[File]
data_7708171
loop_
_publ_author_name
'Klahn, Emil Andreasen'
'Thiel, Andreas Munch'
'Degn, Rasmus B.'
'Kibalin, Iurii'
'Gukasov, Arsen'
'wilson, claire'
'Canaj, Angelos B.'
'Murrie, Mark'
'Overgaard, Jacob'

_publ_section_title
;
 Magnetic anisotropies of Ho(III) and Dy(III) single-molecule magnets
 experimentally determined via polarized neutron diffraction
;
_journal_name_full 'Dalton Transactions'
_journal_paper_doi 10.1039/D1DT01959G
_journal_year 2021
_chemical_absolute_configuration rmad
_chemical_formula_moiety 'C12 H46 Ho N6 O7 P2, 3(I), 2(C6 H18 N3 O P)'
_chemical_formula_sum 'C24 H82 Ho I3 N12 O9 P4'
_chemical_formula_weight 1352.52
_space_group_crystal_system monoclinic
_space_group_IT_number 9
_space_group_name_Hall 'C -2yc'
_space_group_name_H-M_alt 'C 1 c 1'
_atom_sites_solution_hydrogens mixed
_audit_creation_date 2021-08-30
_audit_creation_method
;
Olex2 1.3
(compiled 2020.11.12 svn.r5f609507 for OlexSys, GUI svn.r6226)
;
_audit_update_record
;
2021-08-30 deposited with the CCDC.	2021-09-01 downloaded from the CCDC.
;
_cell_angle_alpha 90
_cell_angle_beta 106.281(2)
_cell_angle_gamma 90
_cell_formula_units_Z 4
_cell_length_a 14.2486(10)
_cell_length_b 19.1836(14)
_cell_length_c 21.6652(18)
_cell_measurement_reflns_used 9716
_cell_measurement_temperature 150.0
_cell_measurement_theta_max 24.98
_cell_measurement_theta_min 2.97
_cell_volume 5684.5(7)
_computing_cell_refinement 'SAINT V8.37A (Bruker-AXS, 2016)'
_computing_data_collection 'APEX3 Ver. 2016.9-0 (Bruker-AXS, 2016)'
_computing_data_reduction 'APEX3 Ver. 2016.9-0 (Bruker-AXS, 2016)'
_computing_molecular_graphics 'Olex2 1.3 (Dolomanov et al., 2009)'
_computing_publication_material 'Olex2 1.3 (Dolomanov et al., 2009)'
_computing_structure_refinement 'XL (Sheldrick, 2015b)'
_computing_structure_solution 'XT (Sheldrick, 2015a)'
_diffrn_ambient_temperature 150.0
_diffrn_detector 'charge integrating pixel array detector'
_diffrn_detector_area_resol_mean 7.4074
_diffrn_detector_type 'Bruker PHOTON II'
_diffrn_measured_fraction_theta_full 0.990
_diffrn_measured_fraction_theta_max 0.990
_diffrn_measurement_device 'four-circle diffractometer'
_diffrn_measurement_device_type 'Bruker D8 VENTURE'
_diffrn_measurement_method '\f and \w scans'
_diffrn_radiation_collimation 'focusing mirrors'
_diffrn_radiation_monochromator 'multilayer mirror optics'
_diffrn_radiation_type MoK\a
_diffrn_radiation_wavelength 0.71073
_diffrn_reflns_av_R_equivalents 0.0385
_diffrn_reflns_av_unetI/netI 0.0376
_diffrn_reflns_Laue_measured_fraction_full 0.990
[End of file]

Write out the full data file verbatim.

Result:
data_7708171
loop_
_publ_author_name
'Klahn, Emil Andreasen'
'Thiel, Andreas Munch'
'Degn, Rasmus B.'
'Kibalin, Iurii'
'Gukasov, Arsen'
'wilson, claire'
'Canaj, Angelos B.'
'Murrie, Mark'
'Overgaard, Jacob'

_publ_section_title
;
 Magnetic anisotropies of Ho(III) and Dy(III) single-molecule magnets
 experimentally determined via polarized neutron diffraction
;
_journal_name_full 'Dalton Transactions'
_journal_paper_doi 10.1039/D1DT01959G
_journal_year 2021
_chemical_absolute_configuration rmad
_chemical_formula_moiety 'C12 H46 Ho N6 O7 P2, 3(I), 2(C6 H18 N3 O P)'
_chemical_formula_sum 'C24 H82 Ho I3 N12 O9 P4'
_chemical_formula_weight 1352.52
_space_group_crystal_system monoclinic
_space_group_IT_number 9
_space_group_name_Hall 'C -2yc'
_space_group_name_H-M_alt 'C 1 c 1'
_atom_sites_solution_hydrogens mixed
_audit_creation_date 2021-08-30
_audit_creation_method
;
Olex2 1.3
(compiled 2020.11.12 svn.r5f609507 for OlexSys, GUI svn.r6226)
;
_audit_update_record
;
2021-08-30 deposited with the CCDC.	2021-09-01 downloaded from the CCDC.
;
_cell_angle_alpha 90
_cell_angle_beta 106.281(2)
_cell_angle_gamma 90
_cell_formula_units_Z 4
_cell_length_a 14.2486(10)
_cell_length_b 19.1836(14)
_cell_length_c 21.6652(18)
_cell_measurement_reflns_used 9716
_cell_measurement_temperature 150.0
_cell_measurement_theta_max 24.98
_cell_measurement_theta_min 2.97
_cell_volume 5684.5(7)
_computing_cell_refinement 'SAINT V8.37A (Bruker-AXS, 2016)'
_computing_data_collection 'APEX3 Ver. 2016.9-0 (Bruker-AXS, 2016)'
_computing_data_reduction 'APEX3 Ver. 2016.9-0 (Bruker-AXS, 2016)'
_computing_molecular_graphics 'Olex2 1.3 (Dolomanov et al., 2009)'
_computing_publication_material 'Olex2 1.3 (Dolomanov et al., 2009)'
_computing_structure_refinement 'XL (Sheldrick, 2015b)'
_computing_structure_solution 'XT (Sheldrick, 2015a)'
_diffrn_ambient_temperature 150.0
_diffrn_detector 'charge integrating pixel array detector'
_diffrn_detector_area_resol_mean 7.4074
_diffrn_detector_type 'Bruker PHOTON II'
_diffrn_measured_fraction_theta_full 0.990
_diffrn_measured_fraction_theta_max 0.990
_diffrn_measurement_device 'four-circle diffractometer'
_diffrn_measurement_device_type 'Bruker D8 VENTURE'
_diffrn_measurement_method '\f and \w scans'
_diffrn_radiation_collimation 'focusing mirrors'
_diffrn_radiation_monochromator 'multilayer mirror optics'
_diffrn_radiation_type MoK\a
_diffrn_radiation_wavelength 0.71073
_diffrn_reflns_av_R_equivalents 0.0385
_diffrn_reflns_av_unetI/netI 0.0376
_diffrn_reflns_Laue_measured_fraction_full 0.990